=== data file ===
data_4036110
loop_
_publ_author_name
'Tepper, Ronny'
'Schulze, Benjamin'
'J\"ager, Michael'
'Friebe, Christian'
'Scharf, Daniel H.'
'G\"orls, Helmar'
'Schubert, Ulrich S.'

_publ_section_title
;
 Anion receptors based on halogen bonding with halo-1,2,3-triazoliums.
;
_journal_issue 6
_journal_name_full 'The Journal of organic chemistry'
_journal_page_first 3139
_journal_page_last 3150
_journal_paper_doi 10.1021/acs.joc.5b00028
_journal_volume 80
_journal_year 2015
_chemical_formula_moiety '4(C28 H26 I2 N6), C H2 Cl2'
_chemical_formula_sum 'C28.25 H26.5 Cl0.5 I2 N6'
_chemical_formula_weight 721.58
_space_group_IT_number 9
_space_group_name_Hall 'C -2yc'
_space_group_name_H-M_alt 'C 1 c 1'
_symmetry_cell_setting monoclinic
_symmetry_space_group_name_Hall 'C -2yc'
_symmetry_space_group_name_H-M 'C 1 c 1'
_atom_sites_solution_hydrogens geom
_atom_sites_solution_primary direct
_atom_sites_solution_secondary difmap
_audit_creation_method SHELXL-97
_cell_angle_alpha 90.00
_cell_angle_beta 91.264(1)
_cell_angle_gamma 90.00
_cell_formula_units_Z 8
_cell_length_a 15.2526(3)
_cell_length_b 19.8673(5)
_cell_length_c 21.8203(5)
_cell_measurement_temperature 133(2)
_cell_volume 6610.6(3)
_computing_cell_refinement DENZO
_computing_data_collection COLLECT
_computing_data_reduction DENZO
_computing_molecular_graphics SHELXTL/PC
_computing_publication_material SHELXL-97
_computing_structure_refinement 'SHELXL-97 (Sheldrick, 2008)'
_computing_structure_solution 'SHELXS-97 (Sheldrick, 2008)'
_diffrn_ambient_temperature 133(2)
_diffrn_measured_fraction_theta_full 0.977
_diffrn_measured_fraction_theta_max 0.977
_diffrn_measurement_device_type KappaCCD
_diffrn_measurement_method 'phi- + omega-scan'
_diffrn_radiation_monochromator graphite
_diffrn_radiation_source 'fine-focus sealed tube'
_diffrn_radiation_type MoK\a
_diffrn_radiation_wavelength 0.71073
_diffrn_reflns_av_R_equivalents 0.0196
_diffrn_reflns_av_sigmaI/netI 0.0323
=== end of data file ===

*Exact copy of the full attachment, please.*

data_4036110
loop_
_publ_author_name
'Tepper, Ronny'
'Schulze, Benjamin'
'J\"ager, Michael'
'Friebe, Christian'
'Scharf, Daniel H.'
'G\"orls, Helmar'
'Schubert, Ulrich S.'

_publ_section_title
;
 Anion receptors based on halogen bonding with halo-1,2,3-triazoliums.
;
_journal_issue 6
_journal_name_full 'The Journal of organic chemistry'
_journal_page_first 3139
_journal_page_last 3150
_journal_paper_doi 10.1021/acs.joc.5b00028
_journal_volume 80
_journal_year 2015
_chemical_formula_moiety '4(C28 H26 I2 N6), C H2 Cl2'
_chemical_formula_sum 'C28.25 H26.5 Cl0.5 I2 N6'
_chemical_formula_weight 721.58
_space_group_IT_number 9
_space_group_name_Hall 'C -2yc'
_space_group_name_H-M_alt 'C 1 c 1'
_symmetry_cell_setting monoclinic
_symmetry_space_group_name_Hall 'C -2yc'
_symmetry_space_group_name_H-M 'C 1 c 1'
_atom_sites_solution_hydrogens geom
_atom_sites_solution_primary direct
_atom_sites_solution_secondary difmap
_audit_creation_method SHELXL-97
_cell_angle_alpha 90.00
_cell_angle_beta 91.264(1)
_cell_angle_gamma 90.00
_cell_formula_units_Z 8
_cell_length_a 15.2526(3)
_cell_length_b 19.8673(5)
_cell_length_c 21.8203(5)
_cell_measurement_temperature 133(2)
_cell_volume 6610.6(3)
_computing_cell_refinement DENZO
_computing_data_collection COLLECT
_computing_data_reduction DENZO
_computing_molecular_graphics SHELXTL/PC
_computing_publication_material SHELXL-97
_computing_structure_refinement 'SHELXL-97 (Sheldrick, 2008)'
_computing_structure_solution 'SHELXS-97 (Sheldrick, 2008)'
_diffrn_ambient_temperature 133(2)
_diffrn_measured_fraction_theta_full 0.977
_diffrn_measured_fraction_theta_max 0.977
_diffrn_measurement_device_type KappaCCD
_diffrn_measurement_method 'phi- + omega-scan'
_diffrn_radiation_monochromator graphite
_diffrn_radiation_source 'fine-focus sealed tube'
_diffrn_radiation_type MoK\a
_diffrn_radiation_wavelength 0.71073
_diffrn_reflns_av_R_equivalents 0.0196
_diffrn_reflns_av_sigmaI/netI 0.0323